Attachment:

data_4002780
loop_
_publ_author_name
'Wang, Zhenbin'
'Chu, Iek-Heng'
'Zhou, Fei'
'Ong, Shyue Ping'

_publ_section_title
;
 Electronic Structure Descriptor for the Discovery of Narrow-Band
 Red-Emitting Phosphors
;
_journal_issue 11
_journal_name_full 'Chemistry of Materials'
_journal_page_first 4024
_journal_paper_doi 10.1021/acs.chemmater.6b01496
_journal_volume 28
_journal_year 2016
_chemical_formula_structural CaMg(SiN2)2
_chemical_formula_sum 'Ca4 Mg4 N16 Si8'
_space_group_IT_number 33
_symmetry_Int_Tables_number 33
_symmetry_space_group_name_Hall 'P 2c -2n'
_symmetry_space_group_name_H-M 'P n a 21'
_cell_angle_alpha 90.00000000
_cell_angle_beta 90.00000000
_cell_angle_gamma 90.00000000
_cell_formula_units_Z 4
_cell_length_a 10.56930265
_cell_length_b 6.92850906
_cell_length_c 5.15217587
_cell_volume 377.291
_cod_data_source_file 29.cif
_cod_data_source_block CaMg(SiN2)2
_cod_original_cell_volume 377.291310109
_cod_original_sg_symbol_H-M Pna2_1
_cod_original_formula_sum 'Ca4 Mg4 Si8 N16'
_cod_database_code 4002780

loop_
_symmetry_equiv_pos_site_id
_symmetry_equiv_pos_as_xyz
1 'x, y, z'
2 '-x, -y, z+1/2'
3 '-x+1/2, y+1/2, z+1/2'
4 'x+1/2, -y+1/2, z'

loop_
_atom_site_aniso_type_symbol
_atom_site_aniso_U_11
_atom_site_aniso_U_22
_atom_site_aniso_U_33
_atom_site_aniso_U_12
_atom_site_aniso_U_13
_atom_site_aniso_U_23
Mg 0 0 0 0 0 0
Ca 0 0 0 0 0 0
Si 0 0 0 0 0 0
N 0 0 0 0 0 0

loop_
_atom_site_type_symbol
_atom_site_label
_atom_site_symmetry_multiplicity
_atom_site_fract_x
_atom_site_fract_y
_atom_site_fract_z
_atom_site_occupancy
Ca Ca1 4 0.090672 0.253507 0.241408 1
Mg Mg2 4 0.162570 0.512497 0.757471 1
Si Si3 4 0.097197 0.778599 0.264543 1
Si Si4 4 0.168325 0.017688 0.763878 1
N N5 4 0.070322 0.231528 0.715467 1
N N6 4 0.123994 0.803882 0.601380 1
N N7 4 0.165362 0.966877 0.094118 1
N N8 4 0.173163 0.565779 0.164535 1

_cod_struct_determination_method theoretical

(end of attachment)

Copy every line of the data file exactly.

data_4002780
loop_
_publ_author_name
'Wang, Zhenbin'
'Chu, Iek-Heng'
'Zhou, Fei'
'Ong, Shyue Ping'

_publ_section_title
;
 Electronic Structure Descriptor for the Discovery of Narrow-Band
 Red-Emitting Phosphors
;
_journal_issue 11
_journal_name_full 'Chemistry of Materials'
_journal_page_first 4024
_journal_paper_doi 10.1021/acs.chemmater.6b01496
_journal_volume 28
_journal_year 2016
_chemical_formula_structural CaMg(SiN2)2
_chemical_formula_sum 'Ca4 Mg4 N16 Si8'
_space_group_IT_number 33
_symmetry_Int_Tables_number 33
_symmetry_space_group_name_Hall 'P 2c -2n'
_symmetry_space_group_name_H-M 'P n a 21'
_cell_angle_alpha 90.00000000
_cell_angle_beta 90.00000000
_cell_angle_gamma 90.00000000
_cell_formula_units_Z 4
_cell_length_a 10.56930265
_cell_length_b 6.92850906
_cell_length_c 5.15217587
_cell_volume 377.291
_cod_data_source_file 29.cif
_cod_data_source_block CaMg(SiN2)2
_cod_original_cell_volume 377.291310109
_cod_original_sg_symbol_H-M Pna2_1
_cod_original_formula_sum 'Ca4 Mg4 Si8 N16'
_cod_database_code 4002780

loop_
_symmetry_equiv_pos_site_id
_symmetry_equiv_pos_as_xyz
1 'x, y, z'
2 '-x, -y, z+1/2'
3 '-x+1/2, y+1/2, z+1/2'
4 'x+1/2, -y+1/2, z'

loop_
_atom_site_aniso_type_symbol
_atom_site_aniso_U_11
_atom_site_aniso_U_22
_atom_site_aniso_U_33
_atom_site_aniso_U_12
_atom_site_aniso_U_13
_atom_site_aniso_U_23
Mg 0 0 0 0 0 0
Ca 0 0 0 0 0 0
Si 0 0 0 0 0 0
N 0 0 0 0 0 0

loop_
_atom_site_type_symbol
_atom_site_label
_atom_site_symmetry_multiplicity
_atom_site_fract_x
_atom_site_fract_y
_atom_site_fract_z
_atom_site_occupancy
Ca Ca1 4 0.090672 0.253507 0.241408 1
Mg Mg2 4 0.162570 0.512497 0.757471 1
Si Si3 4 0.097197 0.778599 0.264543 1
Si Si4 4 0.168325 0.017688 0.763878 1
N N5 4 0.070322 0.231528 0.715467 1
N N6 4 0.123994 0.803882 0.601380 1
N N7 4 0.165362 0.966877 0.094118 1
N N8 4 0.173163 0.565779 0.164535 1

_cod_struct_determination_method theoretical